I can’t disagree with Emma, of course if these ‘models’ were only competent for their looks the company would probably run itself into the ground. Nevertheless, the interview procedure is profoundly started on hiring because of somebody’s appearance, and in Riam’s case, the reason why she left.


Sky diving. noun.  [skahy-dahy-ving]

An activity where one jumps out of a plane with a parachute on their back and falls thousands of feet before opening their chute (most of the time without any “aggravations”) and land back on the ground just as if they had jumped down from a 5MPH moving truck (again, results vary.)
White boy: I think I’ll go skydiving this weekend. 
Marcus: You be crazy. (See Urban Dictionary)
If you have kept up to date with my radio show and Facebook updates, you’ll know that I have recently taken up the hobby of sky diving.
This actually started many months ago when I was investigating what the freshers fair at BU had to offer, and fancied straying a bit further from the crowd at the Baking Society or the effort of the Boat Club.

I will be honest, I did sign up with the intention of enjoying a relaxing tandem jump, where I could just casually enjoy the journey down and leave the lovely instructor to do all the hard work. This was proven not to be the case when I was introduced to sky diving as a sport not just a one-off treat.
Tempted to run out of the first meeting, I decided that I would man up and sign my name down permanently. At this time I was in a blissful bubble where I could boast about being part of the BUFF club (Bournemouth University Free Fallers), and not think about the consequences until I was in the aircraft.
The good thing is that this dreamy state lasted till the moment I started queuing to board the wafer like plane at the Neveravon drop zone. My stubborn pride, and the fact I had handed over £130, made me press on, but the tears began to fall and probably created one the most terrifying moments of my life. On board, I was squeezed in around 6th place in a 12 man plane, and continued the ascent with sporadic floods of tears as I dared to look out the window.
The plane came to flatten out between 3,500 – 4,000 feet in the sky, and people began to launch themselves out. Being as comforted as possible by friends who were as equally scared but not losing all credibility with hot drips rolling down their faces, I was called to the door.
I shuffled over, hung my legs out the side door which were immediately blown right back with the wind, and did my best to adopt the door position. “Look up!” shouted the instructor, as I made eye contact I whimper “I’m scared.”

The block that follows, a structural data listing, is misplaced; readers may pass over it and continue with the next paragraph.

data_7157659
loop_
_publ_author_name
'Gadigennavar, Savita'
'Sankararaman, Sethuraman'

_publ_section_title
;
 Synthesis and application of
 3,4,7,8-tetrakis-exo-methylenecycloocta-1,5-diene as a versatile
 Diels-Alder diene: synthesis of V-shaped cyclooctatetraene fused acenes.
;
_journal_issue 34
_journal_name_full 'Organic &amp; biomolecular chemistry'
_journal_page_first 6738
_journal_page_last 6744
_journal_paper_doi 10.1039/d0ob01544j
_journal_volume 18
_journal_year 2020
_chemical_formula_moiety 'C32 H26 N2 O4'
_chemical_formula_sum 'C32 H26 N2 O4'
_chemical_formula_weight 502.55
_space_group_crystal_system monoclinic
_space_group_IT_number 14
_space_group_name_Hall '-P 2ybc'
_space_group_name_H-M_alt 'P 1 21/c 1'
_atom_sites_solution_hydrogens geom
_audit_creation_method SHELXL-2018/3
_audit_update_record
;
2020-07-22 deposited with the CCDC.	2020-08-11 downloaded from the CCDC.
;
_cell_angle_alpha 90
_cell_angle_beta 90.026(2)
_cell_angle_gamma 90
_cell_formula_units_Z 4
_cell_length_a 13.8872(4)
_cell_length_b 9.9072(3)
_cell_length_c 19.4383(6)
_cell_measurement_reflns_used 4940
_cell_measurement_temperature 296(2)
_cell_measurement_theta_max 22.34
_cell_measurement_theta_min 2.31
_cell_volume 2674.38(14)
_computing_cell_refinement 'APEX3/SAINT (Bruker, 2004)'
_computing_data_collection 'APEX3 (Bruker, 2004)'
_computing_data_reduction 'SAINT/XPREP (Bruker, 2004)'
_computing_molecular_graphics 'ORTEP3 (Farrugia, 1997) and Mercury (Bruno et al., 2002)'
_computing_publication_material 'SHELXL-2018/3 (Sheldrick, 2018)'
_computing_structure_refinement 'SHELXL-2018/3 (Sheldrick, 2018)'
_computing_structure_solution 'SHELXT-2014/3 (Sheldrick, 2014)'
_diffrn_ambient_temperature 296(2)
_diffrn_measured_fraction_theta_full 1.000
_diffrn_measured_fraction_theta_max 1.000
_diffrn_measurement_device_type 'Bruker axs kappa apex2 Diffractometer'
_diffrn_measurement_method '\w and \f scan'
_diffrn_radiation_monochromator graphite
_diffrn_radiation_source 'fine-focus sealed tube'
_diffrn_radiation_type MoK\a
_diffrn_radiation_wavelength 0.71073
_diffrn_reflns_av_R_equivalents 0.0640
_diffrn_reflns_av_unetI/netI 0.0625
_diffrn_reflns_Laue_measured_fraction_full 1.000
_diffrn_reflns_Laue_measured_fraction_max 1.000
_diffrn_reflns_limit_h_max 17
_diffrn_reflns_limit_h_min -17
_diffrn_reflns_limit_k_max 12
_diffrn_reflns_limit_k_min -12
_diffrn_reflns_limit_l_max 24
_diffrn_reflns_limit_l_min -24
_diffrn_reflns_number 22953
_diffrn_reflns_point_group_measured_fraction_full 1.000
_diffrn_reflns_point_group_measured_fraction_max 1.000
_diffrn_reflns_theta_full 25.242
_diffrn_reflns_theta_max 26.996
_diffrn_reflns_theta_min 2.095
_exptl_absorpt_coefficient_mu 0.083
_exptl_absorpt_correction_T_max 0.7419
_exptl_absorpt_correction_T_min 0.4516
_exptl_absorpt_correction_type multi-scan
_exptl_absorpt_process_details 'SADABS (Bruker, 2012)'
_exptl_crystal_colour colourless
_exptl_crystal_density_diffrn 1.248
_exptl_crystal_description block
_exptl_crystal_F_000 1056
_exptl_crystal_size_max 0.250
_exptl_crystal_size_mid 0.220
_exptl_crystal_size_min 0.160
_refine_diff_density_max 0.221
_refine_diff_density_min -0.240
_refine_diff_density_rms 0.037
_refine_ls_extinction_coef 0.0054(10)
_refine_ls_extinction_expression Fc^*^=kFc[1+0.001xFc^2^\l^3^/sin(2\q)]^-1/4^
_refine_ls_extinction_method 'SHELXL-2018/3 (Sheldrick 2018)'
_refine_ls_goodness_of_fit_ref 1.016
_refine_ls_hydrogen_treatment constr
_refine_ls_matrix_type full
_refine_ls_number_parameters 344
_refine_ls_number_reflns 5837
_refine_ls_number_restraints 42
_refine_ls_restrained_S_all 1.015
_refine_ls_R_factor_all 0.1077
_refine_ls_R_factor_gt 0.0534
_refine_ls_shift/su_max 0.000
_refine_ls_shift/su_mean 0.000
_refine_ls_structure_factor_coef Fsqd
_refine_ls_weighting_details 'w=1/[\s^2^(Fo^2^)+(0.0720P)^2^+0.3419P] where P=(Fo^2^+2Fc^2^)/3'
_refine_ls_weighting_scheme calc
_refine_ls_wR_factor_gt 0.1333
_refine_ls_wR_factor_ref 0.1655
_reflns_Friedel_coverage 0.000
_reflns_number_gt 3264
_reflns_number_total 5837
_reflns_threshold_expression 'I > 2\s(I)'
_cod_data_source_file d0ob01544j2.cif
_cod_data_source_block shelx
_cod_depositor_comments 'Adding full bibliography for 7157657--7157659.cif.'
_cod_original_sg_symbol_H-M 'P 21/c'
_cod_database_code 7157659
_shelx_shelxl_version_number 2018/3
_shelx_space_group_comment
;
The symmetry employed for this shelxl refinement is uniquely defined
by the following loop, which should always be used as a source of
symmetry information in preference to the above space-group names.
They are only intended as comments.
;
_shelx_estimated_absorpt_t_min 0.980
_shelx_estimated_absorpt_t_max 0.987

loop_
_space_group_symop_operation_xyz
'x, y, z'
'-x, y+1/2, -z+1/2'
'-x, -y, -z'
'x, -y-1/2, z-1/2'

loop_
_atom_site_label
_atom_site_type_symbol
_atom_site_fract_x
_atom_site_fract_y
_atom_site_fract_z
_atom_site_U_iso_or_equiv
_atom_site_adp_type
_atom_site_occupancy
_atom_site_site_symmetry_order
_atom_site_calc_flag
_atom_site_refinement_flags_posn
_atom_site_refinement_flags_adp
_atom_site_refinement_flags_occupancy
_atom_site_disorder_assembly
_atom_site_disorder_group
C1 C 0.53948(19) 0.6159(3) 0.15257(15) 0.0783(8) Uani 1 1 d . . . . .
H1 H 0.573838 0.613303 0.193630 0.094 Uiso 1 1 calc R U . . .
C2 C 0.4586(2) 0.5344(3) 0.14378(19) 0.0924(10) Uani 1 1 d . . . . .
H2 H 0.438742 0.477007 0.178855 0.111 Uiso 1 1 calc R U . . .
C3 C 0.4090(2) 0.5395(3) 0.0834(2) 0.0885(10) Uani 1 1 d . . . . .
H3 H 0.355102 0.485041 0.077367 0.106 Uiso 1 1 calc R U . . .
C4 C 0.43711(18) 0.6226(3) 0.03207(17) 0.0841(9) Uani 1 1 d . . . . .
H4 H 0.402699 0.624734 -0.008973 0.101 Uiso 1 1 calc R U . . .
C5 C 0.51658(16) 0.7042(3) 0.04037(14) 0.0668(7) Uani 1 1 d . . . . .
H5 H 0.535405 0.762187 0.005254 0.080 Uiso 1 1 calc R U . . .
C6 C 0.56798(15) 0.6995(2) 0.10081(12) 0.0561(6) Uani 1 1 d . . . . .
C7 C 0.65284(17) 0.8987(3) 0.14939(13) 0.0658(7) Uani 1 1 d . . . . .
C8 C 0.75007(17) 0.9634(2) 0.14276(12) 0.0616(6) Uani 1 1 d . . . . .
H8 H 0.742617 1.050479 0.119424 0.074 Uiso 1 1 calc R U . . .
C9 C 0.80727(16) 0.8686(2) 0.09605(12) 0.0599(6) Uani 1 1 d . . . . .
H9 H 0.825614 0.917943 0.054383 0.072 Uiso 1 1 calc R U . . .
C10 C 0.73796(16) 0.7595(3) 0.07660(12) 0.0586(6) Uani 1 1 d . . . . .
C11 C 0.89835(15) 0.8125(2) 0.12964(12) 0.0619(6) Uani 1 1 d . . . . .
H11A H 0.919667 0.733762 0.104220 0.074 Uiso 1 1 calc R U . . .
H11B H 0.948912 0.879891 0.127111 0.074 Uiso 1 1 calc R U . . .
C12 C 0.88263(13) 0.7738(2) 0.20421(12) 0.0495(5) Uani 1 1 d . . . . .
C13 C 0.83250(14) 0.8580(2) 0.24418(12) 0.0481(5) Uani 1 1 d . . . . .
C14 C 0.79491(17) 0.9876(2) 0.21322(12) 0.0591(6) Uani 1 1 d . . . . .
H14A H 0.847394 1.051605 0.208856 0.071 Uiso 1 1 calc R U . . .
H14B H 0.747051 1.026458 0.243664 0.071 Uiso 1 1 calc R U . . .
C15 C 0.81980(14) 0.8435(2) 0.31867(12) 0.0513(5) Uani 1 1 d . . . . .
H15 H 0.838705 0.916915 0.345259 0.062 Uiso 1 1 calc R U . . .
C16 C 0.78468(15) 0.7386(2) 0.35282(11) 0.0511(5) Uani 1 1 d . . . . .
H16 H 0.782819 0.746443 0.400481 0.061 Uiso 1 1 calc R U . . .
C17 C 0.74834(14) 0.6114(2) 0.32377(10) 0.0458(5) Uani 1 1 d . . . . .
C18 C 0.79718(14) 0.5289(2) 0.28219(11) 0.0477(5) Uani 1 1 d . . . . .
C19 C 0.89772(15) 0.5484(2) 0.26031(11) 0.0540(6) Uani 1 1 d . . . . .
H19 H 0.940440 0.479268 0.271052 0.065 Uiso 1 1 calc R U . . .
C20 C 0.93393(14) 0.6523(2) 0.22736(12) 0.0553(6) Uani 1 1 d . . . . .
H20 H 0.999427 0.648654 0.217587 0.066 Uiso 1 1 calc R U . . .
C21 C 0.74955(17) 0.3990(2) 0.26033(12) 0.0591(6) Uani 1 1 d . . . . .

“GO!” and out I pushed myself.
I didn’t remember a lot of the first few seconds, until I felt the pull of the parachute releasing itself from the static line. Looking around and coming back to reality, I realised that for what I thought I was losing my life over seconds ago was actually fine and I had survived my petrifying experience.
Now with three jumps in my record book, I can say that I no longer blub like an infant when I get in the plane, in the door or on the way down. But I will also say technique wise – I wouldn’t say I am a natural jumper. I have spent all my jump tickets for now, and considering all of these have been in severely cold weather, including my last jump in the snow, I will not be jumping until the warmer weather show’s its face.
I signed up to BUFF club for the experience, and I have certainly had that. I have loved the feeling of survival as soon as I am out of the door, yet my nerves to progress further with the sport are still shaking. Perhaps I’ll get better, learn to pull my parachute, or even attempt the free-falling and formations direction of the sport.
All I know, is that it took all my nerve to do it, and I’m pleased I have.
In the meantime, I think I’ll stay on the ground wrapped up with a hot cup of tea.
If you feel like enjoying witnessing my sheer terror. I’m getting ready to jump from around 7,30.


Branding – Web Video

My partner Alice Simons-Denville and I, were set the task of creating a web video. The only aim for the footage was to not be structured in a typical news package style.We opted to a ‘creature comforts‘ style of documentary, where we recorded informal interviews with people about branding and their thoughts.

It might seem a little rough around the edges but it was probably made in about 24 hours.